May:  Field Days

Does your school have Field Days?  The physical education teacher runs our field days and they are a blast!  A day filled with fun water games, races, and skills that every student participates in with their class.  You might think this is a perfect opportunity to get some paperwork done as your students are busy.  Wait…go play with them!  The students love to have the grownups in the buildings play alongside them.  Some of our students may have sensory overload and may just need a break or an easy tweak to an activity to enable them to still participate.  What better staff person than the OT can help with that?  Get out there and have some fun…you deserve it after the year you have had!  Field Day is one of my most favorite days of the school year!


June:  Summer Packets and Activity Calendars

As the school year comes to a close, I always put together a packet with some worksheets for practicing letters or maybe mazes or journaling pages.  Think rainy day fun ideas.  I also Toole April Blog Journalput together a calendar of fun activities for July and August so when the boredom sets in they can always find something to do on the calendar.  If the students bring back their calendar at the beginning of next yea,r they get to go into the prize box (pencils and awesome hand toys) which they love!  Parents always ask for ideas for summer fun.  If you make it fun and interesting they will want to keep at it.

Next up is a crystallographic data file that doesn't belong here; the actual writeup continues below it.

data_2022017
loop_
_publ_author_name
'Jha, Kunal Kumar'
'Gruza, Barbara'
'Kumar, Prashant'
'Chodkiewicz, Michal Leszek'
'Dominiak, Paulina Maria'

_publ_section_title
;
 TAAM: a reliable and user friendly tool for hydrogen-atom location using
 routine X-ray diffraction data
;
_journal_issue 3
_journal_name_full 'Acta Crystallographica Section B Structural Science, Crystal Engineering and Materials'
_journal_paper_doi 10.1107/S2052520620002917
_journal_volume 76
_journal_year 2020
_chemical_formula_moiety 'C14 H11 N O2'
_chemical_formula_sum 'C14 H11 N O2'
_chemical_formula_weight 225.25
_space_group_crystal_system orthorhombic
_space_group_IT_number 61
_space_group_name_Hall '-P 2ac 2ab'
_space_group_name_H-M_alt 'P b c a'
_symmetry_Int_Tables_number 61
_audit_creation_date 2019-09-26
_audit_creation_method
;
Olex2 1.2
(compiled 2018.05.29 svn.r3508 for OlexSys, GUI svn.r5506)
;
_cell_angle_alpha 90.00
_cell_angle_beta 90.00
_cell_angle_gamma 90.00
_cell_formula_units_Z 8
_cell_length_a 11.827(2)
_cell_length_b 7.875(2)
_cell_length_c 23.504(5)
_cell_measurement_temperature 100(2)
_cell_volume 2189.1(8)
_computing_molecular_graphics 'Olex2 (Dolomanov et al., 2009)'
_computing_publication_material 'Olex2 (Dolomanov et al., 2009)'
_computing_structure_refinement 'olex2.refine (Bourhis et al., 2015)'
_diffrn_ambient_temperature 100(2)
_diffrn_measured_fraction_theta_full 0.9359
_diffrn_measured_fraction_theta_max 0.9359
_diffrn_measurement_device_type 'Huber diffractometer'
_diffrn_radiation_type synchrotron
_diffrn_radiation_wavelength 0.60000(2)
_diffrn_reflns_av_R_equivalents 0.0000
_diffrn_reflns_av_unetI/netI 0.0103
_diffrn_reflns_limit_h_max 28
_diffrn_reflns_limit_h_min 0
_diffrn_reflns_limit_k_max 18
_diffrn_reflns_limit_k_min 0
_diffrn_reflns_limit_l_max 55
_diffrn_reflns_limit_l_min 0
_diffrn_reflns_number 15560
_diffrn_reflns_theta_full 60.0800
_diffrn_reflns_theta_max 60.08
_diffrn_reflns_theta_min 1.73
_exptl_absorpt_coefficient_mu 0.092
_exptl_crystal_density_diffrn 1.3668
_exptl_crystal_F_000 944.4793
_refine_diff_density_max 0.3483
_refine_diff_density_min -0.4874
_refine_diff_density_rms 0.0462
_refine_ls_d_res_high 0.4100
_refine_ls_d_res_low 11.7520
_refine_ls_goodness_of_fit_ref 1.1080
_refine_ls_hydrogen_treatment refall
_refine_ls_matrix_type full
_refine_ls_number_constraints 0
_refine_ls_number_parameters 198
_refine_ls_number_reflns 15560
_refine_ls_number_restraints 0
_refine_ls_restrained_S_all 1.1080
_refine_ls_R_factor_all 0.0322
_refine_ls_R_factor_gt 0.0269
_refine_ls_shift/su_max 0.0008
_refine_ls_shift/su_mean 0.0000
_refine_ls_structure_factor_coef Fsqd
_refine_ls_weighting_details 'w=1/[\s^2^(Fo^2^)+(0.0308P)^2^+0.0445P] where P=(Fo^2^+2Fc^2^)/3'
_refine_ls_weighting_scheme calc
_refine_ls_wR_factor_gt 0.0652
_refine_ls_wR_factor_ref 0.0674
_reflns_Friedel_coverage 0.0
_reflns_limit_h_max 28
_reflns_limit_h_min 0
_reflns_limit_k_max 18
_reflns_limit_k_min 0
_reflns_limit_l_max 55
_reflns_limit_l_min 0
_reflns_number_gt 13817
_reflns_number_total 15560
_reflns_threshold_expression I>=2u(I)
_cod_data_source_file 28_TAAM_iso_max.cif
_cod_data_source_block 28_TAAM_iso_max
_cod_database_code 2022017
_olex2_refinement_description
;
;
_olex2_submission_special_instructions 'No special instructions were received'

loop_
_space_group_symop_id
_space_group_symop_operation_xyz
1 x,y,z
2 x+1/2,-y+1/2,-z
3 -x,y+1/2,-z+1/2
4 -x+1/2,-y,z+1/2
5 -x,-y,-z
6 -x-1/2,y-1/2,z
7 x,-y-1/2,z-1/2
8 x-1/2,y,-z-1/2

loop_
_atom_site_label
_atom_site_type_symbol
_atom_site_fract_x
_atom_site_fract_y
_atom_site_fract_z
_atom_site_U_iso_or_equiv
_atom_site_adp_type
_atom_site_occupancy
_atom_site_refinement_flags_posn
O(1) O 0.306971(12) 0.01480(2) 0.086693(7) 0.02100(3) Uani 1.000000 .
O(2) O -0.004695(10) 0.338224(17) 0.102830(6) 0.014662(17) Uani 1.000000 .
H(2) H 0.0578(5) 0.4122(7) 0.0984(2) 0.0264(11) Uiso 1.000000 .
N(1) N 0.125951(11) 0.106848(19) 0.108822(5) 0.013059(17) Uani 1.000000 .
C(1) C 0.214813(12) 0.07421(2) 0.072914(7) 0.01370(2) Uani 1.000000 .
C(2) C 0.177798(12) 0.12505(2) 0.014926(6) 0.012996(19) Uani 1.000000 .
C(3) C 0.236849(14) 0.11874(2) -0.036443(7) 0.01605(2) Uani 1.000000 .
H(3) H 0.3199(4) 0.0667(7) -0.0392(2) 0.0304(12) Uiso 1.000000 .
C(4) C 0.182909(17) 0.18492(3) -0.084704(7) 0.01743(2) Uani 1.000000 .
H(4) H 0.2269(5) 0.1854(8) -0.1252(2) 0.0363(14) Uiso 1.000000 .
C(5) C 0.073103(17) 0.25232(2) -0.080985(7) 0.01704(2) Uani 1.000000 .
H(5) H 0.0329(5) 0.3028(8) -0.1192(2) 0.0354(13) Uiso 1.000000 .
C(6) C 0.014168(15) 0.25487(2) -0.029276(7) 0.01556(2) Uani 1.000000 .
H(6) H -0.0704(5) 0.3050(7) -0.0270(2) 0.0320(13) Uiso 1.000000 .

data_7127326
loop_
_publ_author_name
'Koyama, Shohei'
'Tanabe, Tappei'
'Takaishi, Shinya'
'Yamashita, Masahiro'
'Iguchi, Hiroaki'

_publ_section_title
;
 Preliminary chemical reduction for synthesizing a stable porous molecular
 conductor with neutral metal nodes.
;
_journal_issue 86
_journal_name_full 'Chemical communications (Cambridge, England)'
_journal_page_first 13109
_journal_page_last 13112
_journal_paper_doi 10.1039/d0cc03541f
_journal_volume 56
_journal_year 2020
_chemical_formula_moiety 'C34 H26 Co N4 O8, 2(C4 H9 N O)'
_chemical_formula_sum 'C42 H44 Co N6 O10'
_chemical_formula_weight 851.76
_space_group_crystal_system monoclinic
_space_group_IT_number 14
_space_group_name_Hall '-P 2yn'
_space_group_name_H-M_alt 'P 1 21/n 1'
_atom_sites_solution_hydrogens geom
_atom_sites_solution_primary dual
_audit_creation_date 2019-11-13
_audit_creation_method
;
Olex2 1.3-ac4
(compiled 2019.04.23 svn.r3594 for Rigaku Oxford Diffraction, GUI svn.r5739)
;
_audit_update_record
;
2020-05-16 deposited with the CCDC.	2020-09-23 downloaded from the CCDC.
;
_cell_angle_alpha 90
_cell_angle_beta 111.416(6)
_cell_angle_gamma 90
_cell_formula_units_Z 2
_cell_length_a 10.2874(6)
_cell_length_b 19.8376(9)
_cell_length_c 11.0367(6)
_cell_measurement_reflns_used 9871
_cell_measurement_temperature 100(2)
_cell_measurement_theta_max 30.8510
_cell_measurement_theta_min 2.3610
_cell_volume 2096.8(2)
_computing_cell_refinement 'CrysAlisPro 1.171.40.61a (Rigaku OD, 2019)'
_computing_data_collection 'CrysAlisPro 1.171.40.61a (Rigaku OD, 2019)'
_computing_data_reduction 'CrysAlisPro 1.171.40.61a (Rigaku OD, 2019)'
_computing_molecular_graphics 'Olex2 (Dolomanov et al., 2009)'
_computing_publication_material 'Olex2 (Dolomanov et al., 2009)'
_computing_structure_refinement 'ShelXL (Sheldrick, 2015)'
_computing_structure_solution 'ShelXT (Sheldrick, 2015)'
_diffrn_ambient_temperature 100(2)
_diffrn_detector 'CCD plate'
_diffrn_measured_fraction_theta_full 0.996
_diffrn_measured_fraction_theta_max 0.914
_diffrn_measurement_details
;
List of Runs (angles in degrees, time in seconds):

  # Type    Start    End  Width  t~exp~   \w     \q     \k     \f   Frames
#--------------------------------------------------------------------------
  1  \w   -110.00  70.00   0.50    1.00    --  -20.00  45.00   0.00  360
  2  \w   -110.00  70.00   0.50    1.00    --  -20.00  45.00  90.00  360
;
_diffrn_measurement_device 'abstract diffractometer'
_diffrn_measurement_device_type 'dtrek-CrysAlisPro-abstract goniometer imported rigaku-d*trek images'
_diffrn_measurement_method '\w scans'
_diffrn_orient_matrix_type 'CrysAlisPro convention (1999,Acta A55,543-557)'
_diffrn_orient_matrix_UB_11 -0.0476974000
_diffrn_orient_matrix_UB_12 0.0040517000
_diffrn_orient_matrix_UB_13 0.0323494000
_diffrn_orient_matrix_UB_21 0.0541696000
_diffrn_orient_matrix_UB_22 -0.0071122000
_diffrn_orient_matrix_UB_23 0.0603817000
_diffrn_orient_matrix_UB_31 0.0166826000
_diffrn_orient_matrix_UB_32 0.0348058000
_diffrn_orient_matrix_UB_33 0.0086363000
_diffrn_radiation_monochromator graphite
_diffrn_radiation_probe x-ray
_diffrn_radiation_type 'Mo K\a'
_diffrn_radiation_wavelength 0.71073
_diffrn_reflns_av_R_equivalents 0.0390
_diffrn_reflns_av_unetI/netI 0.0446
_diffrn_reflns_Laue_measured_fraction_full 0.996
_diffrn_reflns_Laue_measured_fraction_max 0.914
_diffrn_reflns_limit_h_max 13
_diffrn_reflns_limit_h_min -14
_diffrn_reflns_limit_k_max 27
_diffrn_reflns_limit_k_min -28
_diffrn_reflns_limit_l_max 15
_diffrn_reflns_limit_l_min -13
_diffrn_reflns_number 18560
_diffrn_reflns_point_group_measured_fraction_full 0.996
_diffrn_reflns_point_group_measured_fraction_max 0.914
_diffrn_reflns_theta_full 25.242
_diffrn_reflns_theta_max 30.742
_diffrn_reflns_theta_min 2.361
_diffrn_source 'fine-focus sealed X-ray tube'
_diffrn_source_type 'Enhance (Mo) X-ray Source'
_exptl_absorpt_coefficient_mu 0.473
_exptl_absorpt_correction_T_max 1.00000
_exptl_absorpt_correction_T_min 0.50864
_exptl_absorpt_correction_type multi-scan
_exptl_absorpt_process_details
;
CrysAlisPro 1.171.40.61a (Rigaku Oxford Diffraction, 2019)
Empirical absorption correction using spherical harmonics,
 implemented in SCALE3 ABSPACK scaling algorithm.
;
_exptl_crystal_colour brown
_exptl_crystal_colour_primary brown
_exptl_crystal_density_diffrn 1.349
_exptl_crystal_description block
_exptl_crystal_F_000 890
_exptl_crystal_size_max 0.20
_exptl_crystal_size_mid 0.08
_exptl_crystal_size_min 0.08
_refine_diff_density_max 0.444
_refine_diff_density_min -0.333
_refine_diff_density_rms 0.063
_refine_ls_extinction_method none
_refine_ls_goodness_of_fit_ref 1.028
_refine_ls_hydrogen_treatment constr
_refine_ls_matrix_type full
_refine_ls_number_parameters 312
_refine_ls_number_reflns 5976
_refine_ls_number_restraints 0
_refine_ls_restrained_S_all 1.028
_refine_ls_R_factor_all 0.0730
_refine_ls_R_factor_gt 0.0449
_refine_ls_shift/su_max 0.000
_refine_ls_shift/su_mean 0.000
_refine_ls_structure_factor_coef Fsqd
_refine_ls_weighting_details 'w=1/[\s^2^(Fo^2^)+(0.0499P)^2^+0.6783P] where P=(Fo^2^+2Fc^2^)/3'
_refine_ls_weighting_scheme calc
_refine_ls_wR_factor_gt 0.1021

So these are just a few ways to be noticed throughout the school year.  As school-based OT’s, we have an opportunity to interact with our “clients” whether they be staff, administrators, students, or parents on a regular basis.  Parents and community members are in our schools all the time.  Let your OT light shine all year through!  I think we have the best job in the world…let your world know that all year!  Happy OT Month!



Marie TooleMarie L. Toole, MS, OTR/ L, is a pediatric occupational therapist with 28 years experience in NICU, Early Intervention, and private practice with the last 20 years spent working in public schools. She is NBCOT and SIPT certified as well as a member of AOTA and NHOTA.  She lives in southern New Hampshire and can be reached at toolem@sau25.net.  Follow her on Twitter @MarieTooleOTNH, on Pinterest marietooleNHOT, and on School Tools for Pediatric Occupational Therapists  where she tweets, pins, and posts about OT, education, autism, and sensory integration, as well as other school related topics.

 Disclaimer: The information shared on the Go-To-For-OT Blog or affiliated Twitter, Facebook, or Pinterest sites, and shared on social or public media or as links on other sites is for general informational purposes only and should not be relied upon as a substitute for sound professional medical advice or evaluation and care from your physician/medical team or any other qualified health care providers. Therefore, the authors and administrator of these posts take no responsibility for any liability, loss, or risk taken by individuals as a result of applying the ideas or resources.  
Photos are the property of the author or site owners and their use should include the link provided to the contributor’s source.  


Photo Credits:  Movement by Peggy_Marco on Pixabay.

Desk and Chairs:  https://pixabay.com/en/children-kids-sitting-chair-little-483146/


Celebrate OT Month All Year

Three Easy Ways to Thank a School OT!


 Three Easy Ways to Thank a School OT!  by Stacy M. Turke on the On the Road with @stacyturke OTR blog


Three Easy Ways to Thank a School OT!

 by Stacy M. Turke

on the On the Road with @stacyturke OTR blog